On watching sport

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More people want to watch sport, but when this desire interacts with inequality of wealth and access, the result is that fewer and fewer people are allowed in. No event illustrates this more neatly than the recent London Olympics. As the London Metro reported yesterday:a vast operation was at work to make sure that the most desirable tickets were kept out of the hands of ordinary spectators and reserved instead for corporate sponsors.

Only 3% of tickets for World number 1 Novak Djokovic’s opening match in the tennis went on general sale, with the vast majority going to sponsors. Less than half of the tickets for the cycling went on general sale; most of those that were sold were kept in the “top” price bands of £150-£325. LOCOG promised to keep half of all tickets in every event affordable (ie under £20).  This target was missed for every single sport with the sole exception of the unloved Olympic football.

The problem is hardly restricted to London 2012. The increasing rigours of work in an age of austerity mean that the vast majority of people are too time-poor to do anything with sport but watch it. Indeed, we watch sport from further and further away. Here, as so often, football shows the way to all other sports. Check old photographs of the crowd at the Hillsborough FA cup semi-final between Liverpool and Nottingham Forest in 1989 and you will see something as distant to our time as Arkwright’s spinning machine which launched the Industrial Revolution; a football crowd composed of people in their early 20s or younger (37 of the 96 dead were teenagers).

In the modern Premiership of £2000 per year season tickets, few workers under 30 can afford to get in. The average spectator watching Premiership football live is now in their mid-40s. Younger supporters make do, not with watching games live in the flesh but watching them on television, not with scanning free-to-view programmes but with satellite channels, not on ordinary subscriptions but on pay-to-view tariffs. Supporters are driven to scouring the internet for clips of goals, even though they are mere fragments of games.

No sport is exempt from this dynamic of holding the spectator at further and further remove from the action. Live Test cricket is banished to satellite television, so are the Cricket World Cups. Watch the footage of West Indies’ victory at the 1975 World Cup Final at Lords and you will see an audience, young, mixed in terms of both race and gender, responding jubilantly to every boundary. You will not see the young or the poor at the 2013 Ashes not when ticket prices start at £80 per day.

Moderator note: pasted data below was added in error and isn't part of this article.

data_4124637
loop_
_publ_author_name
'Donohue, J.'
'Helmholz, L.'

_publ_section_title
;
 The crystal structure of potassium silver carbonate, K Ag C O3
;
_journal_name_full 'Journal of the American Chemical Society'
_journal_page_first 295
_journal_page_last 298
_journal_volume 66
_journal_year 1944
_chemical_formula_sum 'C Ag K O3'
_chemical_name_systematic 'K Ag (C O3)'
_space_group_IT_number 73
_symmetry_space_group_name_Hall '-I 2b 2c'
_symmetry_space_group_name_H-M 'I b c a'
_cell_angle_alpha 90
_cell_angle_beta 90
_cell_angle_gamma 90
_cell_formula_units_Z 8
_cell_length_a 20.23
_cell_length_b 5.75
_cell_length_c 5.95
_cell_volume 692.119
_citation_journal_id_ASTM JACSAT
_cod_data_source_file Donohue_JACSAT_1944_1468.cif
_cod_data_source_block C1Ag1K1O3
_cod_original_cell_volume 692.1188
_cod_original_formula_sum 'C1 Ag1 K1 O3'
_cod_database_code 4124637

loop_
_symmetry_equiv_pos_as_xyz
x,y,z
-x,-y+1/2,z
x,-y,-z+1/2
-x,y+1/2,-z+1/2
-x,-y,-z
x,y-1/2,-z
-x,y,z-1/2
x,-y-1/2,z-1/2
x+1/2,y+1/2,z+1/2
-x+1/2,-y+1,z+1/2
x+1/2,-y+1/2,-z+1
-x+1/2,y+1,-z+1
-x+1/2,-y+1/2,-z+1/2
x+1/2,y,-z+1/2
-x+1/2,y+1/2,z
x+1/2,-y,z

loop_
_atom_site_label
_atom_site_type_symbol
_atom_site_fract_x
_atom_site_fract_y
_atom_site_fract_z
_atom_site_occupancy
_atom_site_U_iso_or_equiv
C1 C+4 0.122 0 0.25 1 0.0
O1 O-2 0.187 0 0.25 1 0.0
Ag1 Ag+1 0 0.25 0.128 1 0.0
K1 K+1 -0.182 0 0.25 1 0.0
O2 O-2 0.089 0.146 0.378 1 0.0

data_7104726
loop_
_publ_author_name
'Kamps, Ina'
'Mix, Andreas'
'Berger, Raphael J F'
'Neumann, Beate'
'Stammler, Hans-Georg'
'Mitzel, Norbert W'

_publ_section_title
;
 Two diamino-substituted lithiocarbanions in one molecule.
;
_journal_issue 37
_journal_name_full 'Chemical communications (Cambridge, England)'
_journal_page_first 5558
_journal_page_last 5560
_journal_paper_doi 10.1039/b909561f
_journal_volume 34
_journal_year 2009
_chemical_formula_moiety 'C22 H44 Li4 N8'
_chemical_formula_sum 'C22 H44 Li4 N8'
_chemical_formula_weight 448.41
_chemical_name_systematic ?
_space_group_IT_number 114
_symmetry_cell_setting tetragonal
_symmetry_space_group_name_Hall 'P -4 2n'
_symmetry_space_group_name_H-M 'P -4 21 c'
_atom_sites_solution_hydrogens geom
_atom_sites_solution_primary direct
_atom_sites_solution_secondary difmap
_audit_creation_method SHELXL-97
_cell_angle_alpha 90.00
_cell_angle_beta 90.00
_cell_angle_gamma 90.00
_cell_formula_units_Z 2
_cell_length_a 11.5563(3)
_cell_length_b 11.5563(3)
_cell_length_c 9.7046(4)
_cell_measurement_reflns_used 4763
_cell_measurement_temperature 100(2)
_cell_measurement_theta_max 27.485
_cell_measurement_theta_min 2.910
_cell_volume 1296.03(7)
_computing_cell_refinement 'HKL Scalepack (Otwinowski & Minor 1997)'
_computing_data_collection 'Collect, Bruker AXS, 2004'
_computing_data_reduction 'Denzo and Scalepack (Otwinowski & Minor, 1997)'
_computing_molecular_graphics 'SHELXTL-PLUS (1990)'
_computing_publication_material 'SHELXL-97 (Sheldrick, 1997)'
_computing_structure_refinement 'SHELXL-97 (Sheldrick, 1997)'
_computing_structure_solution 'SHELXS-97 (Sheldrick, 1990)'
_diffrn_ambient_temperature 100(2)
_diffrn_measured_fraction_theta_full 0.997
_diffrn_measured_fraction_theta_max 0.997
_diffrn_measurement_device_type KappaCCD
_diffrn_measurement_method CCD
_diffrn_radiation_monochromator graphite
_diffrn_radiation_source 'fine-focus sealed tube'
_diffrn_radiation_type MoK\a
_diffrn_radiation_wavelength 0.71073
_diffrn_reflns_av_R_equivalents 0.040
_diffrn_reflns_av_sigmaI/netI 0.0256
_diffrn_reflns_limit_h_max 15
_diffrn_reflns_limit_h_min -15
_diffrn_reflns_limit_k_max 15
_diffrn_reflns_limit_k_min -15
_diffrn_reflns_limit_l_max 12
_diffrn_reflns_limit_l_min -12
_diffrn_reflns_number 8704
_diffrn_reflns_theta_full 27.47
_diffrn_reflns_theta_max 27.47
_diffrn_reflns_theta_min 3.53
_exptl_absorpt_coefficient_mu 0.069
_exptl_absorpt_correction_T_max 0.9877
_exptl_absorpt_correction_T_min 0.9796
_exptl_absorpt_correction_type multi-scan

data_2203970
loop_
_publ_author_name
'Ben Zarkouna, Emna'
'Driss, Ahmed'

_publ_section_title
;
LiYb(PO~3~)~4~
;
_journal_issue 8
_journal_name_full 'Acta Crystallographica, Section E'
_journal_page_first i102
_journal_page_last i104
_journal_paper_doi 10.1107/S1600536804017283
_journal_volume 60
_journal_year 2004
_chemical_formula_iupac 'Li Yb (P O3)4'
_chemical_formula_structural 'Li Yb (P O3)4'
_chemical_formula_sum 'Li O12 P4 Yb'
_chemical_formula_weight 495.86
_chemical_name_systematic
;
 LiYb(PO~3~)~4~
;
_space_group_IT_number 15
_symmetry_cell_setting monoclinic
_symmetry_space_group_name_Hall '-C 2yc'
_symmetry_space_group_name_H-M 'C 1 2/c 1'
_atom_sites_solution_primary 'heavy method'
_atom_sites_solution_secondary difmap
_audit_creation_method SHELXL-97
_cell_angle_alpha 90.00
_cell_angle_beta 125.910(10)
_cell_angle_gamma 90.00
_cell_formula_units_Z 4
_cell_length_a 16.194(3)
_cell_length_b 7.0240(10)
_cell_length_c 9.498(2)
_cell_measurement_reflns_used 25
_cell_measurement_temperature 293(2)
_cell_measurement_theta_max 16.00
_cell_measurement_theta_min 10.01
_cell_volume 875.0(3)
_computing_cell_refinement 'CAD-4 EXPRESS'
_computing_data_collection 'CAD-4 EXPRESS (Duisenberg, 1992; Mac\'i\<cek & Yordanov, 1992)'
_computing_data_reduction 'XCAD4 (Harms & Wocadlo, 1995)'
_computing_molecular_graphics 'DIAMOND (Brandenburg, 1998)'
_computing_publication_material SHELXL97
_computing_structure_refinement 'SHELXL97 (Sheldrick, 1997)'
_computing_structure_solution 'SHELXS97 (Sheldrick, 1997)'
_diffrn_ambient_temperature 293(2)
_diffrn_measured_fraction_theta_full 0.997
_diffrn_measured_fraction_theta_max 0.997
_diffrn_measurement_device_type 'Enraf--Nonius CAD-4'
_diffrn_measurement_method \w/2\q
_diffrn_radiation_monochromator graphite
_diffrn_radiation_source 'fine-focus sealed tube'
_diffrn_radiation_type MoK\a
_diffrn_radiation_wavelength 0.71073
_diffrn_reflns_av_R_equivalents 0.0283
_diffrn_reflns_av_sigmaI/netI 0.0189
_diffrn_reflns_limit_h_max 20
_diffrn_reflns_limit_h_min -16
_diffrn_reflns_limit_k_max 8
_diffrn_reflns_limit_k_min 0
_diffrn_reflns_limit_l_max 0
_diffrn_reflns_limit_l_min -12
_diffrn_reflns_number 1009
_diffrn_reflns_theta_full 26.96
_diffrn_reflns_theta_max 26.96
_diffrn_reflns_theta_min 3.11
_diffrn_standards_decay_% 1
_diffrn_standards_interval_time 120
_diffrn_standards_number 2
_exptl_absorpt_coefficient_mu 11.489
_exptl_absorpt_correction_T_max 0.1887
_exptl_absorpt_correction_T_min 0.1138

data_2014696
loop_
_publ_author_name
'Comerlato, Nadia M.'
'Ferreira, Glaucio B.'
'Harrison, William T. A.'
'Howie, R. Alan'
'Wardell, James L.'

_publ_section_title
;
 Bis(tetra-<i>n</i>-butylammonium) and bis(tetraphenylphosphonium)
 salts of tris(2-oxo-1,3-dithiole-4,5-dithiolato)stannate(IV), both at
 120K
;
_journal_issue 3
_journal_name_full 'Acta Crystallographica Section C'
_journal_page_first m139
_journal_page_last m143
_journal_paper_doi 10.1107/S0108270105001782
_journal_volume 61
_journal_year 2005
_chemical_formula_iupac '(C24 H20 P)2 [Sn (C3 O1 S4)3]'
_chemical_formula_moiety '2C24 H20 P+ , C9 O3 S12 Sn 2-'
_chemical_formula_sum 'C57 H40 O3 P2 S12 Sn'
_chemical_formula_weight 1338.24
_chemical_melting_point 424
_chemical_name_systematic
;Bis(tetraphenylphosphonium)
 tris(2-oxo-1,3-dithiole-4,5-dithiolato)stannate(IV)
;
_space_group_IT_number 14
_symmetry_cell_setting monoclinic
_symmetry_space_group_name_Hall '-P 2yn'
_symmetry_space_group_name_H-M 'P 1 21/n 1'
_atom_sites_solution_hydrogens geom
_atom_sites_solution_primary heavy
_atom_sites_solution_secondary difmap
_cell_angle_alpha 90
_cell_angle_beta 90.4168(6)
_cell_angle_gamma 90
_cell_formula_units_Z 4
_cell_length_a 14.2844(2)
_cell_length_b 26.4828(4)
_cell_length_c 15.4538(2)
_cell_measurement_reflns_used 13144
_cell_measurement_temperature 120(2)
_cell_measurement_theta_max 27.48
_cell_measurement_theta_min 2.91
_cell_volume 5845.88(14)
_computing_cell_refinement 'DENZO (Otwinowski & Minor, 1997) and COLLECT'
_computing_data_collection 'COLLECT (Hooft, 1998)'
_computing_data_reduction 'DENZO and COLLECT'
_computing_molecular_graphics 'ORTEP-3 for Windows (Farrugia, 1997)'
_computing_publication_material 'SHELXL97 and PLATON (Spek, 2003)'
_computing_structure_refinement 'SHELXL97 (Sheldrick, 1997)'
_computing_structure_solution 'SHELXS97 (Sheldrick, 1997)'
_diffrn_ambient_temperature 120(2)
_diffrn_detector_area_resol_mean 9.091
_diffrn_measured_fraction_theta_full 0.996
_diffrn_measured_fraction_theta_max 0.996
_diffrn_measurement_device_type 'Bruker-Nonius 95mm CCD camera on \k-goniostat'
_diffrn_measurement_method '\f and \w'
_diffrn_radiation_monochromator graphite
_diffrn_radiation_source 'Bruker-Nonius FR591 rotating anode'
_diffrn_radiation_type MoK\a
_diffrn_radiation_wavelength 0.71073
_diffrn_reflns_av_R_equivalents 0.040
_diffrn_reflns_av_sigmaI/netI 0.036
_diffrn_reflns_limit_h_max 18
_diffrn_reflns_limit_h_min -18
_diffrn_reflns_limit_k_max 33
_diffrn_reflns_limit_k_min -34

For football in particular this banishing of the spectator is extraordinarily self-defeating. Take away the intense passion of its supporters and football would be just another sport, as well-paid and as culturally significant as handball or darts.

Force people physically away from live sport, and their ability to grasp it is diminished. Their perspective is narrowed and flattened. In the women’s 800 metres finals at the Olympics, the consensus of those who commentated on the event was that Caster Semenya could and would have won gold if only she had started her final sprint 50 metres earlier. It was the judgment of people who followed the event on a screen, focussing (as the camera does) on the action at the head of a race, not on those – like Semenya – struggling at the halfway point to keep up with the early leaders. Watching live sport gives invariably a broader canvas, a better chance than technology ever allows to peer back from the moment, to view the whole, to see the runs at the side of the action, to grasp tactics and the personality of all the players.

Late capitalism refuses to allow both a broad perspective and the intimate view that you can only get in the flesh.

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